Approval for a Leander mixed-income development was met with reluctance by residents attending the July 5 City Council meeting.
The Leander City Council unanimously approved rezoning 55 acres west of the Leander Public Library and south along Old Quarry Road. The property is planned for a mixed-income community that includes a senior living apartment unit developed by Merritt Communities, the same company responsible for Leander Station Senior Village on Old FM 2243 near H-E-B Plus.
The land was located outside city limits, but the applicant—Blake Rue on behalf of Margaret Moser and Carolyn S. Meihaus—brought forth the request to coincide with the parcel’s upcoming proposed annexation, which was also approved July 5.
In February, City Council signed a letter of support for the Merritt development. The support allowed developer Colby Dennison to seek millions in federal tax credits to build the mixed-income community. Dennison and Rue are working on the joint venture, Connelly’s Crossing, which features affordable single-family homes, a 100-unit senior living apartment building and a mixed-income family complex.
The first construction phase will include the multifamily project, the primary park within the neighborhood and 26 single-family lots, Rue said.
Leander resident Steve Brand was among multiple audience members who urged the council to delay any action on the project until the council creates a specific blueprint for how it sees Leander developing in the future.
“Table this and come up with a vision for the city first,” he said. “Take a giant step back and figure out where are we going and what are we going to be when we grow up.”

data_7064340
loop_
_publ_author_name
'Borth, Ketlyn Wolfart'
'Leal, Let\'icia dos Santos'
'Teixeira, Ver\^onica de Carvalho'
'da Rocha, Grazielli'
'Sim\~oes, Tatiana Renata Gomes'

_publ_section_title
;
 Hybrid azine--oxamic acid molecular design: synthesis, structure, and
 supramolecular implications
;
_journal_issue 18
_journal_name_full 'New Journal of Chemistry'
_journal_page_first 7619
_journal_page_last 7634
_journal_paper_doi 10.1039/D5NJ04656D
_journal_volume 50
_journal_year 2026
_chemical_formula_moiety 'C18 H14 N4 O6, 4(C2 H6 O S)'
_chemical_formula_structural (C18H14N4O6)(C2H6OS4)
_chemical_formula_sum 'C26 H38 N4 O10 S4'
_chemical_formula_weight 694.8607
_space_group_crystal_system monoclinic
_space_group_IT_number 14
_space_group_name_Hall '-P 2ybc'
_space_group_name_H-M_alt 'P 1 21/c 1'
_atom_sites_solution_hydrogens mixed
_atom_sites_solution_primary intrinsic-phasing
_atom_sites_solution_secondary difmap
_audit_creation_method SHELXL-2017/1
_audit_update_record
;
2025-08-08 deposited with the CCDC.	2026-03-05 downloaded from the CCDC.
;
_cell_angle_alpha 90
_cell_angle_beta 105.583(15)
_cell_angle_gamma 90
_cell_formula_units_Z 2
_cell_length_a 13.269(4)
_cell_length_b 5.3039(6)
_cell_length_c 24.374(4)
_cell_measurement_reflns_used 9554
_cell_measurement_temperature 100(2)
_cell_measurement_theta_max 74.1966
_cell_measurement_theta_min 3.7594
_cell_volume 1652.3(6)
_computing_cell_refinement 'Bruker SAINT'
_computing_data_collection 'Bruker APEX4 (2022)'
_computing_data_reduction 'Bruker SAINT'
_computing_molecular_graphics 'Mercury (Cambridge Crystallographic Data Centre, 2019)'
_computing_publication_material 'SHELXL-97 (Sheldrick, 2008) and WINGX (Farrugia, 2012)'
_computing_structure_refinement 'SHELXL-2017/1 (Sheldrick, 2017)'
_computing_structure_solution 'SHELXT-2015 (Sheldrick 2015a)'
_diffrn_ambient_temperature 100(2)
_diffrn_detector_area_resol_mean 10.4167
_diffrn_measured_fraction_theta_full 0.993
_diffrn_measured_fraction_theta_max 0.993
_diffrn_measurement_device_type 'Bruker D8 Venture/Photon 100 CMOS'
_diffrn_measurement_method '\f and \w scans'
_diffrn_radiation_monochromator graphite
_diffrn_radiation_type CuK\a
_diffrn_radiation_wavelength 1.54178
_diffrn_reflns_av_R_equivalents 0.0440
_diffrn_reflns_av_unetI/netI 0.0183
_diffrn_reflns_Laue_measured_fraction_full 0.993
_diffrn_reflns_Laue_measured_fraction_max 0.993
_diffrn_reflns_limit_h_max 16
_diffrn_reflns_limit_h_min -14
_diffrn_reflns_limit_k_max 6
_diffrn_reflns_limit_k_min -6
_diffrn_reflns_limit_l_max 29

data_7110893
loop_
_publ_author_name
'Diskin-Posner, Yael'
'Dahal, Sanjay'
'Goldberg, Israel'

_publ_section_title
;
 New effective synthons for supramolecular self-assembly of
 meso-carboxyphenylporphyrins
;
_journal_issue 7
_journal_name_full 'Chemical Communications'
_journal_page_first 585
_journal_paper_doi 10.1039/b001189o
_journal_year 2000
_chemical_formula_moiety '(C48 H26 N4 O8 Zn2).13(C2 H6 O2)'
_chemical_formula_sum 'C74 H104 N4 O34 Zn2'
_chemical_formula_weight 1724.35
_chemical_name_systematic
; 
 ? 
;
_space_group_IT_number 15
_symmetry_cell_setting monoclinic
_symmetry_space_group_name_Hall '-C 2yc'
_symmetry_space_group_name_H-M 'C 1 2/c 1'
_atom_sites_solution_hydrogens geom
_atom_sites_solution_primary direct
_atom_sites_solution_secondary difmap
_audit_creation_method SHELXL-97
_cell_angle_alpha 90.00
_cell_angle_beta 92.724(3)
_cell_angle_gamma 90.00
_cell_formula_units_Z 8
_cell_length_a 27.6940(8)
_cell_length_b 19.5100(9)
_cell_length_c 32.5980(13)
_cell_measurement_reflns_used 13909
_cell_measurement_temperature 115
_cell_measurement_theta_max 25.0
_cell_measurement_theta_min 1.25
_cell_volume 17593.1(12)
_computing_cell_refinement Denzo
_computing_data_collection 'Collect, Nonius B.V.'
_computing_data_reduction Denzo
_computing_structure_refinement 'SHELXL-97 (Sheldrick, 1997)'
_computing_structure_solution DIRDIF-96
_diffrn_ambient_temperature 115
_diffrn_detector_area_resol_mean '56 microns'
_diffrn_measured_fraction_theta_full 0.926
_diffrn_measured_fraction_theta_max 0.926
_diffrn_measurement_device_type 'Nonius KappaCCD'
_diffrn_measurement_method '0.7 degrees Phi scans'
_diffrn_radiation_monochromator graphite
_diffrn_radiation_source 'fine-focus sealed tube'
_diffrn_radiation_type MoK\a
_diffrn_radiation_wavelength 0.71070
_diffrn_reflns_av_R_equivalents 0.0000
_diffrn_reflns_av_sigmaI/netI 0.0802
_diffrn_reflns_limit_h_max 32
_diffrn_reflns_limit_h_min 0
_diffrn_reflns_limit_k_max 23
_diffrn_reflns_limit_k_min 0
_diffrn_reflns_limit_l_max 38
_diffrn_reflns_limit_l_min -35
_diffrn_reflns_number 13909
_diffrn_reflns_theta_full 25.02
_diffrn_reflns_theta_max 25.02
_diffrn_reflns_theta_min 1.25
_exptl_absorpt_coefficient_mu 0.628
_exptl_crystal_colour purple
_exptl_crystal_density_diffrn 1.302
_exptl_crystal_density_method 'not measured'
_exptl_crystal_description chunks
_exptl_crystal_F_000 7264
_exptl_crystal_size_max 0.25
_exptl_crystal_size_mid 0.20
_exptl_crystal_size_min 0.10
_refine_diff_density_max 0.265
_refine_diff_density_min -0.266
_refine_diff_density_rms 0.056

But council members were quick to point out this project has been in the works since January, and any decision regarding its fate was not done so lightly.
“The city took many years planning a master plan or vision for this city,” Councilwoman Andrea Navarrette said. “We take the time to determine what we want and don't want in the city. It's still a learning process.”
Navarrette suggested the city do a better job of disseminating the council's broad vision for Leander.
Leander Mayor Pro Tem David Siebold agreed the project fits the city's long-term objective to create a mixture of residential housing options for prospective new residents. It also adds to the city's tax base, he said.
“When this project first came forward, I thought it was a good idea, poor location, but working with them, I think we came up with a really good overall plan with a lot of options for the city,” he said.
Dennison said during a June 28 Planning and Zoning Commission meeting that construction is expected to begin in September.
In other council news, a request to rezone land at the northwest corner of North Lakeline Boulevard and Osage Road for a gas station was withdrawn. The Planning and Zoning Commission unanimously voted down the measure due to safety concerns at its June 28 meeting.